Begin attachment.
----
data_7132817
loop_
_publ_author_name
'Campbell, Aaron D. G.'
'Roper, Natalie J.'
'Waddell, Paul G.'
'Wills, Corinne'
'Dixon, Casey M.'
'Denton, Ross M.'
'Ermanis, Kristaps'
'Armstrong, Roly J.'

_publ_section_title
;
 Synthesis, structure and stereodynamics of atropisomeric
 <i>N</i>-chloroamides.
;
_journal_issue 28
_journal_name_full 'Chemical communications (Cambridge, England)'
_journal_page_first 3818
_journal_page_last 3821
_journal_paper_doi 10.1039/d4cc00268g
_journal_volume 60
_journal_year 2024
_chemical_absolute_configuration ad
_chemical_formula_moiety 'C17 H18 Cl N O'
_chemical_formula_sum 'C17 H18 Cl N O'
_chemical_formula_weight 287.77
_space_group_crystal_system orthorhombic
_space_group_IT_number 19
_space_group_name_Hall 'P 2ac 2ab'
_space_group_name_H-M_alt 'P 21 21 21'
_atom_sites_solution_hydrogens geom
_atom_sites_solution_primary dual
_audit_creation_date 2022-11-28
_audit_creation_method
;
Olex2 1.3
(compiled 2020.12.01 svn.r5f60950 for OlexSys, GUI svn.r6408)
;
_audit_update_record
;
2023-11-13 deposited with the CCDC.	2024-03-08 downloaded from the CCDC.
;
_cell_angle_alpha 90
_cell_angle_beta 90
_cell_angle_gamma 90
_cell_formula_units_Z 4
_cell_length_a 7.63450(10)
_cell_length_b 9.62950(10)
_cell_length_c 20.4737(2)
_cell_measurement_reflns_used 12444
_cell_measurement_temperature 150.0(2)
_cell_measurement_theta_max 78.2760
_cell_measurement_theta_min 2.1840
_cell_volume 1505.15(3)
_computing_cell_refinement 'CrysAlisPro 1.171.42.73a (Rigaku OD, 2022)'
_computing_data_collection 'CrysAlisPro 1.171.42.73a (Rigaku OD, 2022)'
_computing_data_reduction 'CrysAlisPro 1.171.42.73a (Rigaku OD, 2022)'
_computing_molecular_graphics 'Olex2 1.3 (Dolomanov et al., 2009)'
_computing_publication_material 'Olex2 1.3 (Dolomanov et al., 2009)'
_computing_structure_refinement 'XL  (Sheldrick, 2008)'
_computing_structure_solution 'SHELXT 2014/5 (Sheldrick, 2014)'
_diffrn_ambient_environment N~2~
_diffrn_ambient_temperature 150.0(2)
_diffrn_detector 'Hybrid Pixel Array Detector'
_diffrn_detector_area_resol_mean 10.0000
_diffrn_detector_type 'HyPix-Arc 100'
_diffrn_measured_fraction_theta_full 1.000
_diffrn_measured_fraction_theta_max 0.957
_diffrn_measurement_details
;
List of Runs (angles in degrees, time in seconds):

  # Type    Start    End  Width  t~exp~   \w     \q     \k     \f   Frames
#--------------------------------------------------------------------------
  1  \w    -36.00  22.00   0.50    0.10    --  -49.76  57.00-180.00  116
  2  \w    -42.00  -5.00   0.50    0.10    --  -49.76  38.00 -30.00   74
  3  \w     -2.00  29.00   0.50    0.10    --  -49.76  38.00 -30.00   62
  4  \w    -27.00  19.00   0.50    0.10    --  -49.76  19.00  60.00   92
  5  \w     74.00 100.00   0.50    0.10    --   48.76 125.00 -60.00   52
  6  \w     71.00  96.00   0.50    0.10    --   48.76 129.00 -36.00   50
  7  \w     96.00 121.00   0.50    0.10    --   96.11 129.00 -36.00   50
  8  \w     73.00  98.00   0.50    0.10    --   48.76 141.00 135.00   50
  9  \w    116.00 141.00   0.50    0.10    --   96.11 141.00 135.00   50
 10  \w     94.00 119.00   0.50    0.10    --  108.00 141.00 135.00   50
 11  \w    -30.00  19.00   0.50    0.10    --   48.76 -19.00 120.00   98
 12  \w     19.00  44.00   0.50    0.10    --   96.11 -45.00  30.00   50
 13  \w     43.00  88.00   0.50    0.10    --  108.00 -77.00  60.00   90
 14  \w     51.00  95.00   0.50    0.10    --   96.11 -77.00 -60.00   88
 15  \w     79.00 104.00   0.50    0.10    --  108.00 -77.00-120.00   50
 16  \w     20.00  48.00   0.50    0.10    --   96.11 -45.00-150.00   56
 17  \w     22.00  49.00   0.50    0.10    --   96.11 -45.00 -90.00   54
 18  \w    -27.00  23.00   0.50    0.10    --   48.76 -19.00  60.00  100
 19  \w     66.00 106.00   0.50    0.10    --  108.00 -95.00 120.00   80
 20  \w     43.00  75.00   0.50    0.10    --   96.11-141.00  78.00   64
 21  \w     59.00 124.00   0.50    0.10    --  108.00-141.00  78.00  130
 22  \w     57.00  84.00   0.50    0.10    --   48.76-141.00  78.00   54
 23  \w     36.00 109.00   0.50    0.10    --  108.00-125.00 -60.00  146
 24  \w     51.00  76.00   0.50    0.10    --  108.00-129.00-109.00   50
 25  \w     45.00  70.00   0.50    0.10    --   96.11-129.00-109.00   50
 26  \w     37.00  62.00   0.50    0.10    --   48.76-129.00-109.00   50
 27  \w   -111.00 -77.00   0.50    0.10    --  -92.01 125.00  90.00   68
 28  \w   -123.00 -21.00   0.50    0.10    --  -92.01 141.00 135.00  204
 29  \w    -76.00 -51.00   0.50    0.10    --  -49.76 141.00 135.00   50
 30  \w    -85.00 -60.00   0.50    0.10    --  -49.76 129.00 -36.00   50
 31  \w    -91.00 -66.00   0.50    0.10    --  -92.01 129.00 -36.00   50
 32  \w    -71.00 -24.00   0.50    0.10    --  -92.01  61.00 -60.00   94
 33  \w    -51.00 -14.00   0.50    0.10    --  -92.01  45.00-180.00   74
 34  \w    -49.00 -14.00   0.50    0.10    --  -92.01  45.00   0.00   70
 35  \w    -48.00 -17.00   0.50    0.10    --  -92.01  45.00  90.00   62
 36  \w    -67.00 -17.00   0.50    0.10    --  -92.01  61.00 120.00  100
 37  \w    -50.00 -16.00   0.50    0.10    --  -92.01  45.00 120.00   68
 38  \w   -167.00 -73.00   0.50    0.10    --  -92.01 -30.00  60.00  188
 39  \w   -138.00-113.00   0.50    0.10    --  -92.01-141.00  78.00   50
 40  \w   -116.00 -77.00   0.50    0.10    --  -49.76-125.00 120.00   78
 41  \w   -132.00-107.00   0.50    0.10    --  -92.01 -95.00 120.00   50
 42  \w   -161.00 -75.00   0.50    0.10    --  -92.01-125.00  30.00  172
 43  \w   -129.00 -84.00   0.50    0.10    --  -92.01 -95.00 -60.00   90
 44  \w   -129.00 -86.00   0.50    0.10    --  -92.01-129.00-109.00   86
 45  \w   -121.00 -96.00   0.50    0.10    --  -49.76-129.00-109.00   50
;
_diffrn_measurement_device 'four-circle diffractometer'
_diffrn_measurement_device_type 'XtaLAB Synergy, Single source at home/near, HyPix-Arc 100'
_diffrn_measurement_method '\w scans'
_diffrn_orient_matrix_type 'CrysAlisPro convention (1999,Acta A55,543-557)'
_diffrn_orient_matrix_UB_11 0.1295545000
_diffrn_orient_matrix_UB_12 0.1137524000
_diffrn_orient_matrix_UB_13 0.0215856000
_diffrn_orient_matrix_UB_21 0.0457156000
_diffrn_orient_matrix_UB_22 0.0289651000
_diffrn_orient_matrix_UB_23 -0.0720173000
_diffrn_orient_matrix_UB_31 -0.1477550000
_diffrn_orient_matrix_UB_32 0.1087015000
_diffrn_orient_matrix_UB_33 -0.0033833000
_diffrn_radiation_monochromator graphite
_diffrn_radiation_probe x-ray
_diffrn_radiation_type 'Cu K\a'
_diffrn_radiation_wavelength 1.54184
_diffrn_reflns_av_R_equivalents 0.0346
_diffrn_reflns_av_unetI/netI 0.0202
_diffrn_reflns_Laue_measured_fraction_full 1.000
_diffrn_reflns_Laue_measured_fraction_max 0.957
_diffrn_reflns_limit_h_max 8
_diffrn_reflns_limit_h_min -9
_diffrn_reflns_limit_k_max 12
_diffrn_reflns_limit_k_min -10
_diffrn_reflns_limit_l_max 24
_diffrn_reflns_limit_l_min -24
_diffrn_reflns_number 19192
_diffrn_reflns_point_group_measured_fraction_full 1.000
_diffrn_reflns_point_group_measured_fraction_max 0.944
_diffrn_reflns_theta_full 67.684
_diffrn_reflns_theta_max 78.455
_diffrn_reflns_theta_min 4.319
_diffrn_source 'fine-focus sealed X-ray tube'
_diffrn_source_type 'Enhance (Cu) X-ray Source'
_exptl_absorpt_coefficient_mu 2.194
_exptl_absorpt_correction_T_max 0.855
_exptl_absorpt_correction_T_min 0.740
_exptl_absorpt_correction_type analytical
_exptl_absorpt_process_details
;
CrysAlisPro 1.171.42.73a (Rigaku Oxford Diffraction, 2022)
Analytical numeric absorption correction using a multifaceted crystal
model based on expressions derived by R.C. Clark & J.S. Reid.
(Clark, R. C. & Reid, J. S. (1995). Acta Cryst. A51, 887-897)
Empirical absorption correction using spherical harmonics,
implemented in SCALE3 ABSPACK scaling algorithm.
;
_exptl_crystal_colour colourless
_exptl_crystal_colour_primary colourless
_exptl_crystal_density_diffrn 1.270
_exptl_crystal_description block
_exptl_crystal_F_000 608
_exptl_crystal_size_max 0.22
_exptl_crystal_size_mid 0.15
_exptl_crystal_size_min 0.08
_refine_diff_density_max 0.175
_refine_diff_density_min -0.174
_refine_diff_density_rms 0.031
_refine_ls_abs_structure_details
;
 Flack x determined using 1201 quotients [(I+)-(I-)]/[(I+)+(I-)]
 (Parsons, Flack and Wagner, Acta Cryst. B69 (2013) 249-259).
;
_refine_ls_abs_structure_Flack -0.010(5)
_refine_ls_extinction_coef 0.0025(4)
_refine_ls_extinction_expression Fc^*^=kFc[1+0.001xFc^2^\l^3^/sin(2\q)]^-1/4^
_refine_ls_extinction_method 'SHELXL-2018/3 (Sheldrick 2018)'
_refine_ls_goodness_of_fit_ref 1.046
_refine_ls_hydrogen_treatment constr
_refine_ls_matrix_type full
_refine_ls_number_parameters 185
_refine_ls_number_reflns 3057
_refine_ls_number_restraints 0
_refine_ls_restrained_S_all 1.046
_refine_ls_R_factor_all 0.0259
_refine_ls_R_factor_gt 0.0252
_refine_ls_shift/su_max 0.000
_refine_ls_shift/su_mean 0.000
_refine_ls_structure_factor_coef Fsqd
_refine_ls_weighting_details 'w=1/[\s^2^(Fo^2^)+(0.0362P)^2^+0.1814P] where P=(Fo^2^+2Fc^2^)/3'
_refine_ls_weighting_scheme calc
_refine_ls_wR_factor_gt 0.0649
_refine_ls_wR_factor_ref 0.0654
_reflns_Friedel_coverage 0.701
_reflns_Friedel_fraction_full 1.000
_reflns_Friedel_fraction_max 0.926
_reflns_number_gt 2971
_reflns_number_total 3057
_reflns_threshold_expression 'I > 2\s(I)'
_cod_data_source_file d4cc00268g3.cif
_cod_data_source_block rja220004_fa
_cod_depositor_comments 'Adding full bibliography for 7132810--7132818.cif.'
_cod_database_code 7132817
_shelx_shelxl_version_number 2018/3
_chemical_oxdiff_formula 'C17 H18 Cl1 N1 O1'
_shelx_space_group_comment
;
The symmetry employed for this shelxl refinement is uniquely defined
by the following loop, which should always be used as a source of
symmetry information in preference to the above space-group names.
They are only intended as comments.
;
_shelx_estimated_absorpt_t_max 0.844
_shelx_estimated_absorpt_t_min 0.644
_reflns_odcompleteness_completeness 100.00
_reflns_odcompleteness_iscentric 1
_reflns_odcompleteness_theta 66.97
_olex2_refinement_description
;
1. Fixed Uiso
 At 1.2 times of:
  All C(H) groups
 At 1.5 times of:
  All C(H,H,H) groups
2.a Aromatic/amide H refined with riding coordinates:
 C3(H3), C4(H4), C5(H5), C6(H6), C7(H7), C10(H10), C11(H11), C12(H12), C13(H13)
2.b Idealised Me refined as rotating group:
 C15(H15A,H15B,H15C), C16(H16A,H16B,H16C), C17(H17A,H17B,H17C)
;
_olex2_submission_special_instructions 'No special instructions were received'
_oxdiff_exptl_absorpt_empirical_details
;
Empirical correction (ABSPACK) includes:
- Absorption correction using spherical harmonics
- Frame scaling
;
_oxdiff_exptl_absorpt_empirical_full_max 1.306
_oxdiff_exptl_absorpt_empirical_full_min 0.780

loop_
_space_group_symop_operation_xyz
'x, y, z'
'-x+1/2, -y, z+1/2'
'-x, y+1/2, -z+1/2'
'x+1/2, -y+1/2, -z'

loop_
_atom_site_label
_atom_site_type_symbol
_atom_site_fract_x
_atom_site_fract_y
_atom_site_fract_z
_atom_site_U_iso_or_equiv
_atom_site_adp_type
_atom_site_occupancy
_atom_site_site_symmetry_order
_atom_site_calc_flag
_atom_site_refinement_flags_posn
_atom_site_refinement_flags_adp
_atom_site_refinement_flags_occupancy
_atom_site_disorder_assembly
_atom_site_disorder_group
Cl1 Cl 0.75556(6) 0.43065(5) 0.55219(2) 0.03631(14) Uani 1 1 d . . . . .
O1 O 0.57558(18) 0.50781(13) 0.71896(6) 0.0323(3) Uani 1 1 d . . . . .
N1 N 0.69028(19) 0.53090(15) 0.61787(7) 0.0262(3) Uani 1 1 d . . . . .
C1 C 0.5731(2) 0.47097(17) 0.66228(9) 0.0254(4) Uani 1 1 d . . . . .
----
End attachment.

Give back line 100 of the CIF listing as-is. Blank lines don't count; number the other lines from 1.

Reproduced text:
 26  \w     37.00  62.00   0.50    0.10    --   48.76-129.00-109.00   50